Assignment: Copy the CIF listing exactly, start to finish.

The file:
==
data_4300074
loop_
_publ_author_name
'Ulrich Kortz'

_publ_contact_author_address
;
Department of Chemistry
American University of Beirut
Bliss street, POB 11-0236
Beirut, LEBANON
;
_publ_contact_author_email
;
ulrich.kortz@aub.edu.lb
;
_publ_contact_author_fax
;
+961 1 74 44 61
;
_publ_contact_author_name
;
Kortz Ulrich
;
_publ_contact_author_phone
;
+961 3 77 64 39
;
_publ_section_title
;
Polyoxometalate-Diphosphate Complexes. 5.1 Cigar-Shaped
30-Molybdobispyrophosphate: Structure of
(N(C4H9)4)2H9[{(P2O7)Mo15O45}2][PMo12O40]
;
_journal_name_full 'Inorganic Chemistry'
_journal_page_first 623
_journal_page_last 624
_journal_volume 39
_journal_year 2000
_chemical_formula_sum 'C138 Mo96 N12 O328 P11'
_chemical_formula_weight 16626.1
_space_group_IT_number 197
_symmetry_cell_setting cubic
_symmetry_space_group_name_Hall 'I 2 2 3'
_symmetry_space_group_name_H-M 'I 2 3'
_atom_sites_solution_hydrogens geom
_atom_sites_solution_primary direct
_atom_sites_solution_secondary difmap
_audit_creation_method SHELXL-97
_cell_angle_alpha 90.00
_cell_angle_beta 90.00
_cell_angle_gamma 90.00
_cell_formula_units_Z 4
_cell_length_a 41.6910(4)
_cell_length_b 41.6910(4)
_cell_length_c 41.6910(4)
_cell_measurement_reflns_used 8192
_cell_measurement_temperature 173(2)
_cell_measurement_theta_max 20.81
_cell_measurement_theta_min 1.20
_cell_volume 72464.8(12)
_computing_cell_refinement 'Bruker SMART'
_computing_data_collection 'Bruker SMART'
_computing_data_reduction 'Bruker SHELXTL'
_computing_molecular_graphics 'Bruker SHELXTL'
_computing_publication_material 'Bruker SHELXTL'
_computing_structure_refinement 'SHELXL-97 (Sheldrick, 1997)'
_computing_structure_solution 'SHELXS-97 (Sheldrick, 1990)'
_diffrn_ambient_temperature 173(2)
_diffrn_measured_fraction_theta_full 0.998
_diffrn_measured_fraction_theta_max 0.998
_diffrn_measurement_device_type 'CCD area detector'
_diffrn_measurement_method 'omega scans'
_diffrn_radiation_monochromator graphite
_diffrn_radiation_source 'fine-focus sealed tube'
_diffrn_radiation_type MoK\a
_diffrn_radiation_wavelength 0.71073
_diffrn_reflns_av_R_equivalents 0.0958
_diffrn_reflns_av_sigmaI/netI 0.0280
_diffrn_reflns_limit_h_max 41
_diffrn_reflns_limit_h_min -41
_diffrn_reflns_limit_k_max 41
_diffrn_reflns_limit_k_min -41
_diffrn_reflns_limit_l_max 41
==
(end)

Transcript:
data_4300074
loop_
_publ_author_name
'Ulrich Kortz'

_publ_contact_author_address
;
Department of Chemistry
American University of Beirut
Bliss street, POB 11-0236
Beirut, LEBANON
;
_publ_contact_author_email
;
ulrich.kortz@aub.edu.lb
;
_publ_contact_author_fax
;
+961 1 74 44 61
;
_publ_contact_author_name
;
Kortz Ulrich
;
_publ_contact_author_phone
;
+961 3 77 64 39
;
_publ_section_title
;
Polyoxometalate-Diphosphate Complexes. 5.1 Cigar-Shaped
30-Molybdobispyrophosphate: Structure of
(N(C4H9)4)2H9[{(P2O7)Mo15O45}2][PMo12O40]
;
_journal_name_full 'Inorganic Chemistry'
_journal_page_first 623
_journal_page_last 624
_journal_volume 39
_journal_year 2000
_chemical_formula_sum 'C138 Mo96 N12 O328 P11'
_chemical_formula_weight 16626.1
_space_group_IT_number 197
_symmetry_cell_setting cubic
_symmetry_space_group_name_Hall 'I 2 2 3'
_symmetry_space_group_name_H-M 'I 2 3'
_atom_sites_solution_hydrogens geom
_atom_sites_solution_primary direct
_atom_sites_solution_secondary difmap
_audit_creation_method SHELXL-97
_cell_angle_alpha 90.00
_cell_angle_beta 90.00
_cell_angle_gamma 90.00
_cell_formula_units_Z 4
_cell_length_a 41.6910(4)
_cell_length_b 41.6910(4)
_cell_length_c 41.6910(4)
_cell_measurement_reflns_used 8192
_cell_measurement_temperature 173(2)
_cell_measurement_theta_max 20.81
_cell_measurement_theta_min 1.20
_cell_volume 72464.8(12)
_computing_cell_refinement 'Bruker SMART'
_computing_data_collection 'Bruker SMART'
_computing_data_reduction 'Bruker SHELXTL'
_computing_molecular_graphics 'Bruker SHELXTL'
_computing_publication_material 'Bruker SHELXTL'
_computing_structure_refinement 'SHELXL-97 (Sheldrick, 1997)'
_computing_structure_solution 'SHELXS-97 (Sheldrick, 1990)'
_diffrn_ambient_temperature 173(2)
_diffrn_measured_fraction_theta_full 0.998
_diffrn_measured_fraction_theta_max 0.998
_diffrn_measurement_device_type 'CCD area detector'
_diffrn_measurement_method 'omega scans'
_diffrn_radiation_monochromator graphite
_diffrn_radiation_source 'fine-focus sealed tube'
_diffrn_radiation_type MoK\a
_diffrn_radiation_wavelength 0.71073
_diffrn_reflns_av_R_equivalents 0.0958
_diffrn_reflns_av_sigmaI/netI 0.0280
_diffrn_reflns_limit_h_max 41
_diffrn_reflns_limit_h_min -41
_diffrn_reflns_limit_k_max 41
_diffrn_reflns_limit_k_min -41
_diffrn_reflns_limit_l_max 41